I just listened to a podcast episode of the Design Matters with Debbie Millman, with guest Natalia Ilyin. This was a particularly interesting episode for me because of the amount of philosophical questions posed, like the time when Jonah Lehrer of Proust Was a Neuroscientist was the guest.
One of the topics they talked about in the beginning was whether humans discovered mathematics, or did they invent it? While there are arguments for both sides and the discussion would go on forever, they pointed out that humans point out relationships of things (such as seeing one planet next to another planet means that there are two planets, hence mathematics! But if you don’t see the relationships of those objects, no math occurs).
Symbols and Answers
Before they started talking about the mathematics topic, Debbie and Natalia discussed the theory that that are two types of people in the world, the kind that asks for meaning in everything in life through symbols and things, and the kind that are, I guess, more objective and follows a specific path and looks for the correct answer and that’s it.
This to me is sort of a left brain, right brain question, and it got me thinking, where do I fit? For a good chunk of my life, I’ve been dedicated to finding the right answer, because math, a favorite subject of mine, typically has one right answer. But at the same time, I’ve been told by some and have realized myself that I often have so many ideas in my head, and that’s where the creativity portion and the practice of graphic design come in.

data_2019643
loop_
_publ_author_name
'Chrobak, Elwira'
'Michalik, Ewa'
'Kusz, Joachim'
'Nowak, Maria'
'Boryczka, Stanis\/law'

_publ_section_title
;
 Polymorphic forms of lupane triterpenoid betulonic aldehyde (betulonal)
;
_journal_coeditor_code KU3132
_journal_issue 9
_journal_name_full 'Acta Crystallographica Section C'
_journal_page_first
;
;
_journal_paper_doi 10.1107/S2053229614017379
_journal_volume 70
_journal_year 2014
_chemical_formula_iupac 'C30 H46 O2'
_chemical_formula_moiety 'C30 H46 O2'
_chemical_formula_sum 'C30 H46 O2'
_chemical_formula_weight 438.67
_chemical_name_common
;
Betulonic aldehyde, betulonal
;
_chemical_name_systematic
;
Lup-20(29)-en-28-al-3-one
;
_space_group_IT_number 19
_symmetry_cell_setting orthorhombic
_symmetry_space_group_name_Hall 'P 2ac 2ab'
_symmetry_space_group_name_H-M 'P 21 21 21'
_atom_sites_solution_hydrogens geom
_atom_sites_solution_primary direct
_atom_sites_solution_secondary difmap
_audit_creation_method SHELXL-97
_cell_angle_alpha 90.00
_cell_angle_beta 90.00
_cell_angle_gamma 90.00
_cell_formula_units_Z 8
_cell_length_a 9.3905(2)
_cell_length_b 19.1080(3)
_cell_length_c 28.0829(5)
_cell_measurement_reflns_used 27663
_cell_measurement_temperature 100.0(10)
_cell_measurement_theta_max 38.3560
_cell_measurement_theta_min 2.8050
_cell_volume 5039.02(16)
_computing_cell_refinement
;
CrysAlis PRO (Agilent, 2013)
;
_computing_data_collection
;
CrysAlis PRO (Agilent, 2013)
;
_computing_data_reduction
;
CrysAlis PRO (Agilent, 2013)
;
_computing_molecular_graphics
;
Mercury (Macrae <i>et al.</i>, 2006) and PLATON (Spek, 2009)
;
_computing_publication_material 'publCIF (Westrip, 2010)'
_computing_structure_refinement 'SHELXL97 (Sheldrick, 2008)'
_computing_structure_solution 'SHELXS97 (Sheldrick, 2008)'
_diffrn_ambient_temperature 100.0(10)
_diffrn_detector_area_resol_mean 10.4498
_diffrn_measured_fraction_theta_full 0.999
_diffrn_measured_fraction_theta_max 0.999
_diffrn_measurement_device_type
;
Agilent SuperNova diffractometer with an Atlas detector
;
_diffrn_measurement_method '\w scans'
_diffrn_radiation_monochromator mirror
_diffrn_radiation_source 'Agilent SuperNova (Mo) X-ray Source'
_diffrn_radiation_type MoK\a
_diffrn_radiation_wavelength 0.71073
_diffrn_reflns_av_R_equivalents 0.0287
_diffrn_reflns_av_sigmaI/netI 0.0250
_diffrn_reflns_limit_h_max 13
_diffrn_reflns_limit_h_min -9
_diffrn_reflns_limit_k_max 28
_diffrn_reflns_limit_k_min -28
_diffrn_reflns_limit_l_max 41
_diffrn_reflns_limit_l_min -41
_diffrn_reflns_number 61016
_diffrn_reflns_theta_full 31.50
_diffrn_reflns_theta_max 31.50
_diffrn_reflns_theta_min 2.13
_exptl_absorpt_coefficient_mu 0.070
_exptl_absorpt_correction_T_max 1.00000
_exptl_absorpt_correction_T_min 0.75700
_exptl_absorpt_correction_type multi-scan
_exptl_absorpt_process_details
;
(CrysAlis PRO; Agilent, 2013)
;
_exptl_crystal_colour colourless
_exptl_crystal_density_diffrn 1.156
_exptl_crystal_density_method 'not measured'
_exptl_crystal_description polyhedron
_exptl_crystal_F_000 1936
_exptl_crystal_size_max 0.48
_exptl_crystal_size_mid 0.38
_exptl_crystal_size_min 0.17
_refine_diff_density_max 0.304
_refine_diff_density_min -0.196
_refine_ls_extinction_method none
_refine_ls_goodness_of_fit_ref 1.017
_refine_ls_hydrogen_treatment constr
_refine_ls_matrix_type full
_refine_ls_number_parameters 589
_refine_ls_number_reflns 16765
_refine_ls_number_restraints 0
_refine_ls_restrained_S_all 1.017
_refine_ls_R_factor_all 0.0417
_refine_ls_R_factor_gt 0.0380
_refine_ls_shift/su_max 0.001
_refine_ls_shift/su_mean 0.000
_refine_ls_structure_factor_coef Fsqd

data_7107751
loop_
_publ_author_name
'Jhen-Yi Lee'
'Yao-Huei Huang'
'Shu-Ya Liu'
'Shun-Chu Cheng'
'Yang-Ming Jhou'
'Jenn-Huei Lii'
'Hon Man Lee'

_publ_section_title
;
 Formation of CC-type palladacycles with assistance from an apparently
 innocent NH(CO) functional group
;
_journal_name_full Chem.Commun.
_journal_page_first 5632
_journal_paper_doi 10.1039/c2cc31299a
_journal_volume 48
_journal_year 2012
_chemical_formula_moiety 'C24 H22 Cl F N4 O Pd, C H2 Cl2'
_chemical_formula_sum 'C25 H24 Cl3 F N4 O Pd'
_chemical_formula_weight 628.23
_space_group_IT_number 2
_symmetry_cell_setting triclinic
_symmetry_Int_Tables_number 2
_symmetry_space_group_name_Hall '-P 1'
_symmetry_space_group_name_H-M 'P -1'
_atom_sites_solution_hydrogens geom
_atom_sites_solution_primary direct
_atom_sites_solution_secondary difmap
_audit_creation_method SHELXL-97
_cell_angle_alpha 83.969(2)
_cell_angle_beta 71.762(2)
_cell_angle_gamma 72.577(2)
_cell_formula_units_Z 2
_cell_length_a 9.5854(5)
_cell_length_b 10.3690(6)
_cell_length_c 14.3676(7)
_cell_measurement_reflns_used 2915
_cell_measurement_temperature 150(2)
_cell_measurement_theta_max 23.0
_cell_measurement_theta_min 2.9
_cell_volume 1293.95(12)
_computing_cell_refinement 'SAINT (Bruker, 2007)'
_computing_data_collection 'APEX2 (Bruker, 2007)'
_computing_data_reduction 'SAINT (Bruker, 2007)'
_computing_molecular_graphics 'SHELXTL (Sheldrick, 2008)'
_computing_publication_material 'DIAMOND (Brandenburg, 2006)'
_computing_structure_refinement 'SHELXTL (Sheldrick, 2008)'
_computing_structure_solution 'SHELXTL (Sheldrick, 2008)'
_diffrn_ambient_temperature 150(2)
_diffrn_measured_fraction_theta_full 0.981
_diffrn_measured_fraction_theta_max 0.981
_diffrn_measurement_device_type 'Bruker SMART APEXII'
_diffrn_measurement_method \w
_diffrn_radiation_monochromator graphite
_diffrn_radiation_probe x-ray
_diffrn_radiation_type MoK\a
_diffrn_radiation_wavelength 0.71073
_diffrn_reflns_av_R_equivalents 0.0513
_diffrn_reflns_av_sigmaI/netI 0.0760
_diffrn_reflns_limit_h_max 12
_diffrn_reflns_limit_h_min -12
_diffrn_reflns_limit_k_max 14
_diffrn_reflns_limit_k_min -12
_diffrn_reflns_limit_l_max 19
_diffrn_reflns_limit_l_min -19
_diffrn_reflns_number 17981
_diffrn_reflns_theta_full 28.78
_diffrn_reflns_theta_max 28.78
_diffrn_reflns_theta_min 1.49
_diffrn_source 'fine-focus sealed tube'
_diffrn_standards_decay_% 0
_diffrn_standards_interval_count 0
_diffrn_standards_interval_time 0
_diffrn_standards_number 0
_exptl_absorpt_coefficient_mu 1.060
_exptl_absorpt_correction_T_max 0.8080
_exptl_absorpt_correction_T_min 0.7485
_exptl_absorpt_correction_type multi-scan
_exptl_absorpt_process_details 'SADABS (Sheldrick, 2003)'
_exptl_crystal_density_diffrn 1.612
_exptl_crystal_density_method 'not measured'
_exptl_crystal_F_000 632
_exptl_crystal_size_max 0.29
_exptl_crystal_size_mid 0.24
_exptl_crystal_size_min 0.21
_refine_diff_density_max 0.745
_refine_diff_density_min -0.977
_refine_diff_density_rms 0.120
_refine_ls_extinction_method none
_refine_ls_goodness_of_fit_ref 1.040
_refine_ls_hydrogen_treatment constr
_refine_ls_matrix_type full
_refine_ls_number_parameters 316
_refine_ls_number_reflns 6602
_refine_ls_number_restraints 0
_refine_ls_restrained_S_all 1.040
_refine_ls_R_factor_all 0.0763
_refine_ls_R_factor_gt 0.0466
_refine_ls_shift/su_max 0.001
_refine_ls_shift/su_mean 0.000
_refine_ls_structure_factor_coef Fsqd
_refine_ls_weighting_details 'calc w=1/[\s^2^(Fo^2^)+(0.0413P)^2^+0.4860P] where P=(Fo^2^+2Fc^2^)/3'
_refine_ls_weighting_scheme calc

So I often see myself as being in the middle: I enjoy the creative arts and graphic design, because of the enormous range of possibilities and opportunities, but I also get excited about math and programming, as I am comforted by the fact that following a particular set of direction gets me a particular answer or outcome.
So in situations where I am undecided, which happens often, I reach for the middle ground and ask, “Can’t I be both?” This is why I’m getting comfortable with where I stand right now: sort of one foot in the graphic arts, and the other in web programming. I’d love to do both at the same time, so let’s see how that works out.
Another topic that came up during the interview was the idea of perfection. Natalia believed that perfection is about completeness, and design is really good for people with OCD, because designers usually follow a grid created by modernists a hundred years ago dreaming of creating Utopian societies and no one has since figured out a better way to teach design. I just can’t help but agree and put myself within that group.
There are many other topics that they’ve covered that I do not have time to cover here, such as what “home” really means, and how semiotics affect us. So if you’re a neurotic, and/or math-loving, and/or philosophical type like me, this podcast is worth checking out. The Design Matters podcast is available on iTunes.